October 9, 2021

In an opinion piece by Pocatello for Accountable Government Entities (P.A.G.E.) Cofounder Heather Disselkoen posted on the Pocatello-Chubbuck Observer news site on September 10, questions were raised about the continuing viability of the Frigitek project based on documents uncovered concerning a lawsuit involving Frigitek.  The Pocatello-Chubbuck Observer reached out to Pocatello Planning & Development Services Director, Brent McLane, about the issues raised.  Here is his response:

The Frigitek project is still moving forward.  They are working to secure tenants prior to finalizing the design of their building.  There have been some setbacks through COVID with securing tenant contracts, but the PDA has no jurisdiction with that side of the development.  There is a legal case pending between Frigitek and Idaho Materials and Construction (“IMC”) related to payments not received by IMC.  The dispute is between two private entities who are engaged in a contractual agreement.  The PDA is not part of that contract.  The PDA has not taken any legal action against Frigitek.  One of the important roles that the PDA does have though is to protect the public’s interest as it relates to tax funds it receives to bolster economic development in the area.  The PDA monitor’s its agreements to the extent of its participatory obligations and utilizes legal counsel as any responsible entity would.

I think it is important to understand how the PDA receives funds, how private entities can obtain funds from the PDA, and what those funds are allowed to be used for.

The PDA receives it spending authority from the State and is a separate and distinct entity from the City or County.  When a TIF district is created a baseline property value is created and frozen for said district.  The city and/or county will continue to receive this tax base throughout the term of the TIF district.  Increment occurs as properties within the TIF district develops or redevelops.  With the development or redevelopment of properties comes an increase in property value.  As this increase is assessed and taxed that then becomes the increment to be used by the PDA.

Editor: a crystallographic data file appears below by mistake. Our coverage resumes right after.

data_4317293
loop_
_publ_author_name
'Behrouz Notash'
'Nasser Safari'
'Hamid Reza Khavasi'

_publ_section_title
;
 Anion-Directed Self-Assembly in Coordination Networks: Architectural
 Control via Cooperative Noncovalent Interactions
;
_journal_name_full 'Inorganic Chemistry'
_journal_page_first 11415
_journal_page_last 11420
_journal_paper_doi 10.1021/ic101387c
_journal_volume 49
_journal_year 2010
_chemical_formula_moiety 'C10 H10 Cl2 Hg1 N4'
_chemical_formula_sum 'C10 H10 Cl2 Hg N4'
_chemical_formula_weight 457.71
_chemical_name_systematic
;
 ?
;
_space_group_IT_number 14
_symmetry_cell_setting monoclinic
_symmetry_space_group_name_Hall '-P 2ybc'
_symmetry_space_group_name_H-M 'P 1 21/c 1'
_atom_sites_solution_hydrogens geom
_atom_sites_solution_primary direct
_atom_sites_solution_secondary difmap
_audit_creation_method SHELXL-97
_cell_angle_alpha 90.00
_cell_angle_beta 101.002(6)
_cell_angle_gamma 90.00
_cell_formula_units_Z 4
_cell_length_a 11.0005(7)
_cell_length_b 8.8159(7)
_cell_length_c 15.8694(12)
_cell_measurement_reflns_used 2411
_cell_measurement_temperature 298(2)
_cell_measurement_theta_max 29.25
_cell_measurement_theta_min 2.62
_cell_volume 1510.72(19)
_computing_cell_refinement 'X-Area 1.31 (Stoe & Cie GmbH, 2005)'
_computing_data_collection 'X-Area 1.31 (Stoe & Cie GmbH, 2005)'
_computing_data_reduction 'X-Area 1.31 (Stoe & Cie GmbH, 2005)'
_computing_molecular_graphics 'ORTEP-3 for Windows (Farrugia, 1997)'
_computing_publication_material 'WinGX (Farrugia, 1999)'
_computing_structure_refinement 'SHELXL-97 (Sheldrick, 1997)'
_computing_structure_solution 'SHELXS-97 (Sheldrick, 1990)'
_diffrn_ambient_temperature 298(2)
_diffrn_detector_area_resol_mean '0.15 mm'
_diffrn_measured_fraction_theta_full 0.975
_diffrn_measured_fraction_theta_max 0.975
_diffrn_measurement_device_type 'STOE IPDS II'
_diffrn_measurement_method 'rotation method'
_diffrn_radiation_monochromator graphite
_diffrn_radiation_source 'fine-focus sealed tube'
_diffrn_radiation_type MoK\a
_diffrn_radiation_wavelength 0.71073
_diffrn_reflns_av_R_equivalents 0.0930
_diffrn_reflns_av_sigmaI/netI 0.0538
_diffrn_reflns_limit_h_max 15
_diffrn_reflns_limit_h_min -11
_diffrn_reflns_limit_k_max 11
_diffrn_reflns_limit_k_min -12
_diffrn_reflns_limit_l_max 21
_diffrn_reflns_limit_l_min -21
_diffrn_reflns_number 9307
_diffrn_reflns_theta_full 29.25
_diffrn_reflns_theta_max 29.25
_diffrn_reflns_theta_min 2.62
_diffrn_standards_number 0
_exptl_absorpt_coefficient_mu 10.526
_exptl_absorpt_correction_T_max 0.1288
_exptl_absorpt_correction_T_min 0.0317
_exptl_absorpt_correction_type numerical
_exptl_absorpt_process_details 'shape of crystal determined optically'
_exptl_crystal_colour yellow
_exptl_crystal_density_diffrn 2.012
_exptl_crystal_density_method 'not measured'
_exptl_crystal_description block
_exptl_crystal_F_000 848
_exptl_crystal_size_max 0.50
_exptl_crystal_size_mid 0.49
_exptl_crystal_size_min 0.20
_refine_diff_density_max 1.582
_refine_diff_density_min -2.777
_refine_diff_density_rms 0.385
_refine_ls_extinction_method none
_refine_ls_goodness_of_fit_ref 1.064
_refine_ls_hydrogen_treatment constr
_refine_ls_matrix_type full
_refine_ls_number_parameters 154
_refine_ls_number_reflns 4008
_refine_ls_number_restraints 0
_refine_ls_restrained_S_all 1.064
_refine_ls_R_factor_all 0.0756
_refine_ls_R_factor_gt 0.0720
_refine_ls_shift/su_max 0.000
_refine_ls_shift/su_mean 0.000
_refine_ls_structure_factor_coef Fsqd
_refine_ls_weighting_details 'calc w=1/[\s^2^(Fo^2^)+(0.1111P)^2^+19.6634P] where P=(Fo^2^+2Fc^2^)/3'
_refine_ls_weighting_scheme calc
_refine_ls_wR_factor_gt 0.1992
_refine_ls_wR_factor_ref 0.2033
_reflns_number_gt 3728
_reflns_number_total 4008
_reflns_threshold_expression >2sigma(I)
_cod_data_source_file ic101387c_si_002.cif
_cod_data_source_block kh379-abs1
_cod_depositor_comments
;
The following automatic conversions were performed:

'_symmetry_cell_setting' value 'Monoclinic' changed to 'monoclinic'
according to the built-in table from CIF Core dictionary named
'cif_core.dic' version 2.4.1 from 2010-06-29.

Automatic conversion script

How the PDA uses that increment is determined by the TIF plan and an owners participation agreement (“OPA”).  One extremely important thing to remember is that with the Frigitek OPA payments are only to be made as reimbursement for work performed.  Also, eligible costs are only for those items that fall within the public benefit realm.  So for instance the money that has been reimbursed to Frigitek to date has only been for things associated with infrastructure located within the public interest.  It has covered some of the costs for improvements to sewer, water, and roadways, the remainder of those costs have been paid by the developer.  Those cost may be eligible for reimbursement as increment is generated by the Frigitek project.  I know that there were questions raised about hypothetical scenarios of if Frigitek pulled out what would the taxpayer be left with.  At this point the success of the Airport TIF district is that significant and substantial infrastructure improvements have been made to that area of the district that are versatile and would allow for extensive future development opportunities if required. 

I appreciate you allowing me the opportunity to clarify a few things.


Leave a Reply

This site uses Akismet to reduce spam. Learn how your comment data is processed.